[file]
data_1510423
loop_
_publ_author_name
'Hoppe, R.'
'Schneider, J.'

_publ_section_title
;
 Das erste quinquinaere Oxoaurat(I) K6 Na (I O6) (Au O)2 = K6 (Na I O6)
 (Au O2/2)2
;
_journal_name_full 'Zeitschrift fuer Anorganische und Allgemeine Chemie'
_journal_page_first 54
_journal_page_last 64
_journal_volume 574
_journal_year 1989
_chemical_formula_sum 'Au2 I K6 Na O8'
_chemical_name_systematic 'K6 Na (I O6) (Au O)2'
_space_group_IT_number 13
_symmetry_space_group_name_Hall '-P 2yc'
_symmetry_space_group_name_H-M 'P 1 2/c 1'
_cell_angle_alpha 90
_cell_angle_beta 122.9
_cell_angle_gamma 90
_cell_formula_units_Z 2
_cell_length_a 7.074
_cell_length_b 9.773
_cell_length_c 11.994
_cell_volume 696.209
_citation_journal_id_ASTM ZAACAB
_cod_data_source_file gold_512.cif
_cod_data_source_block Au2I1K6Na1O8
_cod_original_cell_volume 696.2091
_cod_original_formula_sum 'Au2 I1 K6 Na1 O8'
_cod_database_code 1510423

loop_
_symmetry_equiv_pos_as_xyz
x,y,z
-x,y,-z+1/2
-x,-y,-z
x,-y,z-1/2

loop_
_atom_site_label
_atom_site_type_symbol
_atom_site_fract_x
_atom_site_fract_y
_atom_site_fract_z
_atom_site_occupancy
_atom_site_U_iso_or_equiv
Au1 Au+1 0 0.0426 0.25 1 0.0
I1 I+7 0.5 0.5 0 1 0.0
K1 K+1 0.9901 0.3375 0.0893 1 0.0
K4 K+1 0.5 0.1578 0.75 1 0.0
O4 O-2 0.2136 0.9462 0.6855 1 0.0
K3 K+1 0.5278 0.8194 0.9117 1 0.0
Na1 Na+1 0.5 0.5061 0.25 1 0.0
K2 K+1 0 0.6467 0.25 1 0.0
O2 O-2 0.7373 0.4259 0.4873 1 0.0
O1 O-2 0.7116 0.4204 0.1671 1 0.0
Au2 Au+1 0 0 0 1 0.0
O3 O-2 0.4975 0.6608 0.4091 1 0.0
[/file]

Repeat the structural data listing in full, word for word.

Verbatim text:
data_1510423
loop_
_publ_author_name
'Hoppe, R.'
'Schneider, J.'

_publ_section_title
;
 Das erste quinquinaere Oxoaurat(I) K6 Na (I O6) (Au O)2 = K6 (Na I O6)
 (Au O2/2)2
;
_journal_name_full 'Zeitschrift fuer Anorganische und Allgemeine Chemie'
_journal_page_first 54
_journal_page_last 64
_journal_volume 574
_journal_year 1989
_chemical_formula_sum 'Au2 I K6 Na O8'
_chemical_name_systematic 'K6 Na (I O6) (Au O)2'
_space_group_IT_number 13
_symmetry_space_group_name_Hall '-P 2yc'
_symmetry_space_group_name_H-M 'P 1 2/c 1'
_cell_angle_alpha 90
_cell_angle_beta 122.9
_cell_angle_gamma 90
_cell_formula_units_Z 2
_cell_length_a 7.074
_cell_length_b 9.773
_cell_length_c 11.994
_cell_volume 696.209
_citation_journal_id_ASTM ZAACAB
_cod_data_source_file gold_512.cif
_cod_data_source_block Au2I1K6Na1O8
_cod_original_cell_volume 696.2091
_cod_original_formula_sum 'Au2 I1 K6 Na1 O8'
_cod_database_code 1510423

loop_
_symmetry_equiv_pos_as_xyz
x,y,z
-x,y,-z+1/2
-x,-y,-z
x,-y,z-1/2

loop_
_atom_site_label
_atom_site_type_symbol
_atom_site_fract_x
_atom_site_fract_y
_atom_site_fract_z
_atom_site_occupancy
_atom_site_U_iso_or_equiv
Au1 Au+1 0 0.0426 0.25 1 0.0
I1 I+7 0.5 0.5 0 1 0.0
K1 K+1 0.9901 0.3375 0.0893 1 0.0
K4 K+1 0.5 0.1578 0.75 1 0.0
O4 O-2 0.2136 0.9462 0.6855 1 0.0
K3 K+1 0.5278 0.8194 0.9117 1 0.0
Na1 Na+1 0.5 0.5061 0.25 1 0.0
K2 K+1 0 0.6467 0.25 1 0.0
O2 O-2 0.7373 0.4259 0.4873 1 0.0
O1 O-2 0.7116 0.4204 0.1671 1 0.0
Au2 Au+1 0 0 0 1 0.0
O3 O-2 0.4975 0.6608 0.4091 1 0.0